Literature Study GuidesDaniel DerondaVolume 3 Book 5 Chapters 36 37 Summary

Daniel Deronda | Study Guide

George Eliot

Download a PDF to print or study offline.

Study Guide
Cite This Study Guide

How to Cite This Study Guide

quotation mark graphic
MLA

Bibliography

Course Hero. "Daniel Deronda Study Guide." Course Hero. 9 Apr. 2018. Web. 13 Nov. 2018. <https://www.coursehero.com/lit/Daniel-Deronda/>.

In text

(Course Hero)

APA

Bibliography

Course Hero. (2018, April 9). Daniel Deronda Study Guide. In Course Hero. Retrieved November 13, 2018, from https://www.coursehero.com/lit/Daniel-Deronda/

In text

(Course Hero, 2018)

Chicago

Bibliography

Course Hero. "Daniel Deronda Study Guide." April 9, 2018. Accessed November 13, 2018. https://www.coursehero.com/lit/Daniel-Deronda/.

Footnote

Course Hero, "Daniel Deronda Study Guide," April 9, 2018, accessed November 13, 2018, https://www.coursehero.com/lit/Daniel-Deronda/.

Daniel Deronda | Volume 3, Book 5, Chapters 36–37 : Mordecai | Summary

Share
Share

Summary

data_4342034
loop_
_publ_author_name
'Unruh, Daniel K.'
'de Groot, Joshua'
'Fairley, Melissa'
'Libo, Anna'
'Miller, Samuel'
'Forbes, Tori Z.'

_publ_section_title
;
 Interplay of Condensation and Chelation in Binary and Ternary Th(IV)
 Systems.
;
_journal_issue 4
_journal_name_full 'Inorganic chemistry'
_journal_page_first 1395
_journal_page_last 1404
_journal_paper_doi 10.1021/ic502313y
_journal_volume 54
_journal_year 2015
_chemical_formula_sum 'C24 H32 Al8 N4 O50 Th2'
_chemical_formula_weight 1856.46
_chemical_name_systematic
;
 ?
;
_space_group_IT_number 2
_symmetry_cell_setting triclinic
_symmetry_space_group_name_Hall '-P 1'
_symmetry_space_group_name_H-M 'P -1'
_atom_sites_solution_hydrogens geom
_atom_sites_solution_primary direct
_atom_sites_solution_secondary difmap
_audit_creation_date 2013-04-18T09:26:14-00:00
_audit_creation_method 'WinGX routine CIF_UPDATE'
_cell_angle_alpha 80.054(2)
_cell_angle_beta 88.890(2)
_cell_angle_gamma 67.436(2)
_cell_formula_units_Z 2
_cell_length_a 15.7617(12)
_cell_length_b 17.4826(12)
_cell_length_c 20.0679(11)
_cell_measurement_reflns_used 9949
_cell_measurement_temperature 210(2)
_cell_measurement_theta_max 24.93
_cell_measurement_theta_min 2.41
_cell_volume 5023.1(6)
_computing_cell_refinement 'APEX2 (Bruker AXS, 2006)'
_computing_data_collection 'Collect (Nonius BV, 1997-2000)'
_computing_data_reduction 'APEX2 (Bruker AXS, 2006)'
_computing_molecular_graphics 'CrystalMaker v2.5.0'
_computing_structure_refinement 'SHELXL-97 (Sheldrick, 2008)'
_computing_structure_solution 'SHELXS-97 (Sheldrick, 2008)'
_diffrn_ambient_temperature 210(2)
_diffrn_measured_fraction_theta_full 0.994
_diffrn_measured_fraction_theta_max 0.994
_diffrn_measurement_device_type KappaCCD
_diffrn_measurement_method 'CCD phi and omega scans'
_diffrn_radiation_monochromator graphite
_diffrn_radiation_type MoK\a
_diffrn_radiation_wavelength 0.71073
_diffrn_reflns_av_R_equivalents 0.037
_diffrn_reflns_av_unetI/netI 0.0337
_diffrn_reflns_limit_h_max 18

Chapter 36

In the present, Deronda has been buttonholed by Mr. Vandernoodt, an acquaintance of Sir Hugo from his Leubronn trip. A gossip, Vandernoodt tells Deronda of Grandcourt's relations with Lydia. Glasher. He now wonders if "Mrs. Grandcourt, under all her determined show of satisfaction, [was] gnawed by ... self-reproach, disappointment, jealousy?" But rather than feel judgmental, Deronda feels pity and solicitude. He joins the ladies in the drawing room to tell them Mirah is available to give music lessons and sing at private parties. Lady Mallinger pipes up to recommend Mirah, although she regrets she is "a bigoted Jewess." Gwendolen and Deronda have another chance at conversation, and he tells her about Mirah's difficult childhood and how she was able to pull back from "drowning herself in despair." When Gwendolen chides him for admiring Mirah because she is perfect, Deronda assures her his sympathy would extend to someone who had awakened to remorse.